Every NBA Team Needs a Big Like Mark Williams

The big man is back in fashion in the NBA. Nikola Jokic, Joel Embiid and Giannis Antetokounmpo fought for this year’s MVP. The Warriors and Celtics boasted their versatile defensive frontcourts to defeat them, with Al Horford and Robert Williams III starting for Boston and Kevon Looney and Draymond Green at Golden State. Although speed, space and small balls continue to define the league, the big players have now migrated to the periphery, just as the smaller players first did years ago.

More big men with perimeter skills are on the way. Two could hear their names in the top 3 of the 2022 NBA draft on Thursday. Gonzaga’s Chet Holmgren is one of the best shot blockers to break into the league in years – and he can burn 3s. Dukes Paolo Banchero is an advanced goalscorer for his age, both as a playmaker and goalscorer. Even 6-foot-10 forward Jabari Smith Jr. could play about 5 in his future. The steady increase in star bigs also requires a response from teams to find bigs to match the inside size and switch to perimeter scorer.

“It shows how much basketball has evolved,” says Mark Williams, a 7-foot, 242-pound center who is expected to walk midway through the first round. “There was a time when it was all about going small and before that you had more of a traditional 5. Now it’s a combination of guys who can do a little bit of everything.”

Williams, who played alongside Banchero, averaged 11.2 points, 7.4 rebounds and 2.8 blocks in his sophomore year at Duke. On a baseline, he’s a high-flying shot blocker who can fulfill his duties as a big attacking player by running across the floor, rolling hard to the rim, finishing inside, and snapping offensive boards.

With a wingspan of 7ft 7 and a standing reach of 9ft 9, he’s more suited to a fallback form, the second tallest in recorded history behind Tacko Fall. Players like him are doing what they can to adapt to a changing league where defending a 7-footer who can create perimeter shots is the norm.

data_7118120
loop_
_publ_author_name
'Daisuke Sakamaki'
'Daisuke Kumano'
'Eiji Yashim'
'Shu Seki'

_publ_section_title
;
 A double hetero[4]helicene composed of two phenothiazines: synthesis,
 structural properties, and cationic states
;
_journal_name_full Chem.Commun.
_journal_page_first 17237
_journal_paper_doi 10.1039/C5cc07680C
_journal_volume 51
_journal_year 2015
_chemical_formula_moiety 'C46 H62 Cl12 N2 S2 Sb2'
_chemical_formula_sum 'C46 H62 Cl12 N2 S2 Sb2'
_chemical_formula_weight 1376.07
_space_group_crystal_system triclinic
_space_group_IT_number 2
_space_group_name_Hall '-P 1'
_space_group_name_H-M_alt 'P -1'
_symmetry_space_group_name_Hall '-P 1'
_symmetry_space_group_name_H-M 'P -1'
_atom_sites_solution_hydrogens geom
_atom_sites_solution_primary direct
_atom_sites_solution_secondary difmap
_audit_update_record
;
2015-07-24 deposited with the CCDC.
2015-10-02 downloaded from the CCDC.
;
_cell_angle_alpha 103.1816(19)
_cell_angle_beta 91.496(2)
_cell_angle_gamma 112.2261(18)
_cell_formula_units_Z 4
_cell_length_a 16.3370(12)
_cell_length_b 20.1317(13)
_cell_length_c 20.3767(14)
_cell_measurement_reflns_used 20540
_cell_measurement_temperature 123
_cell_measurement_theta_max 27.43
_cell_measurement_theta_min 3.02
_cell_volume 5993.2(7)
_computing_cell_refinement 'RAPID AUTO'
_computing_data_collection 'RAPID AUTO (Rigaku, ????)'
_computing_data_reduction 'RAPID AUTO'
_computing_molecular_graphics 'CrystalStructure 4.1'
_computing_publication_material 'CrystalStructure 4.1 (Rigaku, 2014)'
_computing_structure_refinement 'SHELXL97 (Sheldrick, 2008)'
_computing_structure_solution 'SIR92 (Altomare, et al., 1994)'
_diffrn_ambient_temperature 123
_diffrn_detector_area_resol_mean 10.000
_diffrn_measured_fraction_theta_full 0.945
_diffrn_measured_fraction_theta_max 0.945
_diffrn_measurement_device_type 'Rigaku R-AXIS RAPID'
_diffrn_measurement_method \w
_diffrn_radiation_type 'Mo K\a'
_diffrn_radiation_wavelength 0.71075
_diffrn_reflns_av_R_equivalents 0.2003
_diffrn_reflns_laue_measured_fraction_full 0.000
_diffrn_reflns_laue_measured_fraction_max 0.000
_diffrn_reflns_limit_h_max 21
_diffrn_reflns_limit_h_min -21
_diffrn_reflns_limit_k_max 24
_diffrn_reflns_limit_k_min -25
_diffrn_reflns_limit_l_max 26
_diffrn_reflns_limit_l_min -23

When asked which game last season best showcased his overall skills, Williams pointed to a preseason Duke win over Gonzaga. “We were both undefeated at the time. It was in Vegas, a really big stage. And of course there was a lot of hype in the run-up to the game,” says Williams. “I feel like I was able to show everything in this game. I also simplified things in this game. I defended without foul play, caught lobs, just did a little bit of everything.”

Williams blocked six shots and displayed the ability to stretch his arms straight up to challenge shots from efficient college post-scorers like Drew Timme. His assist defense was excellent, turning in color to deny shots to the rim. He looked like a center back but also displayed the switchability that makes Time Lord an all-defensive team player for the Celtics and not just a weak shot blocker. Ditto for Looney, who transitioned from crashing the boards to joining Luka Doncic in the West final. Bigs have to be able to survive, at least on the outside.

At Duke, Williams was inconsistent when attempting to move laterally with outside goalscorers. But he improved after his freshman season to become proficient as a sophomore. He rushes and shows the ability to carry out various plans, be it the drop or a hedge. While training in Miami this summer, he says he’s working on his mobility so he can be as versatile as possible.